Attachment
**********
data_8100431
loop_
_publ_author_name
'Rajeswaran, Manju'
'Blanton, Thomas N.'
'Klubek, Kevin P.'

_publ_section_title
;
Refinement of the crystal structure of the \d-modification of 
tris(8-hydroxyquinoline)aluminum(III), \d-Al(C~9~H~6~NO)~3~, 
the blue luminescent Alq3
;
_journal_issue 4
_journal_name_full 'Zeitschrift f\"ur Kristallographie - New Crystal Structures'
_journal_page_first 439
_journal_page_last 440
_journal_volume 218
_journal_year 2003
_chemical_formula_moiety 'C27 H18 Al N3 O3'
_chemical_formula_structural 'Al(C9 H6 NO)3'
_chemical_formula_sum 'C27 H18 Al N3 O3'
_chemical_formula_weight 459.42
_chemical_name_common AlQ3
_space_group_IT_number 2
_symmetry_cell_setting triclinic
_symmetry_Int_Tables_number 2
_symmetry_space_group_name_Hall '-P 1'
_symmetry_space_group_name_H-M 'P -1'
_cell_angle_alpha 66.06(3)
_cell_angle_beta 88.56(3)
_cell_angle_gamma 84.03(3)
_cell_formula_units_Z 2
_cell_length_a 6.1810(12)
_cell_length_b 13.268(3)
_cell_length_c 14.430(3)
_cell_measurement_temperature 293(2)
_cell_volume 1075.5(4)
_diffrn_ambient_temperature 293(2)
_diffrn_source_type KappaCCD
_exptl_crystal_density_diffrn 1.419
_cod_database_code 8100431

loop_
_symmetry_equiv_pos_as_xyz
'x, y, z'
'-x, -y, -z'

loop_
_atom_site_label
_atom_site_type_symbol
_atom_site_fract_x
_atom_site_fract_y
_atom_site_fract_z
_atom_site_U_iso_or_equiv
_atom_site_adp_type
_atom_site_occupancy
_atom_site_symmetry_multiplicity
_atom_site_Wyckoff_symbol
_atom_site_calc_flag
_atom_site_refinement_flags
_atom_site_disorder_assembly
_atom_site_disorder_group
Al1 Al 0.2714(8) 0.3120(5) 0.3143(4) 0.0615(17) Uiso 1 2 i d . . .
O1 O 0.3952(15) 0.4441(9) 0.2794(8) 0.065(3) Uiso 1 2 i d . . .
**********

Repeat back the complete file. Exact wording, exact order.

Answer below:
data_8100431
loop_
_publ_author_name
'Rajeswaran, Manju'
'Blanton, Thomas N.'
'Klubek, Kevin P.'

_publ_section_title
;
Refinement of the crystal structure of the \d-modification of 
tris(8-hydroxyquinoline)aluminum(III), \d-Al(C~9~H~6~NO)~3~, 
the blue luminescent Alq3
;
_journal_issue 4
_journal_name_full 'Zeitschrift f\"ur Kristallographie - New Crystal Structures'
_journal_page_first 439
_journal_page_last 440
_journal_volume 218
_journal_year 2003
_chemical_formula_moiety 'C27 H18 Al N3 O3'
_chemical_formula_structural 'Al(C9 H6 NO)3'
_chemical_formula_sum 'C27 H18 Al N3 O3'
_chemical_formula_weight 459.42
_chemical_name_common AlQ3
_space_group_IT_number 2
_symmetry_cell_setting triclinic
_symmetry_Int_Tables_number 2
_symmetry_space_group_name_Hall '-P 1'
_symmetry_space_group_name_H-M 'P -1'
_cell_angle_alpha 66.06(3)
_cell_angle_beta 88.56(3)
_cell_angle_gamma 84.03(3)
_cell_formula_units_Z 2
_cell_length_a 6.1810(12)
_cell_length_b 13.268(3)
_cell_length_c 14.430(3)
_cell_measurement_temperature 293(2)
_cell_volume 1075.5(4)
_diffrn_ambient_temperature 293(2)
_diffrn_source_type KappaCCD
_exptl_crystal_density_diffrn 1.419
_cod_database_code 8100431

loop_
_symmetry_equiv_pos_as_xyz
'x, y, z'
'-x, -y, -z'

loop_
_atom_site_label
_atom_site_type_symbol
_atom_site_fract_x
_atom_site_fract_y
_atom_site_fract_z
_atom_site_U_iso_or_equiv
_atom_site_adp_type
_atom_site_occupancy
_atom_site_symmetry_multiplicity
_atom_site_Wyckoff_symbol
_atom_site_calc_flag
_atom_site_refinement_flags
_atom_site_disorder_assembly
_atom_site_disorder_group
Al1 Al 0.2714(8) 0.3120(5) 0.3143(4) 0.0615(17) Uiso 1 2 i d . . .
O1 O 0.3952(15) 0.4441(9) 0.2794(8) 0.065(3) Uiso 1 2 i d . . .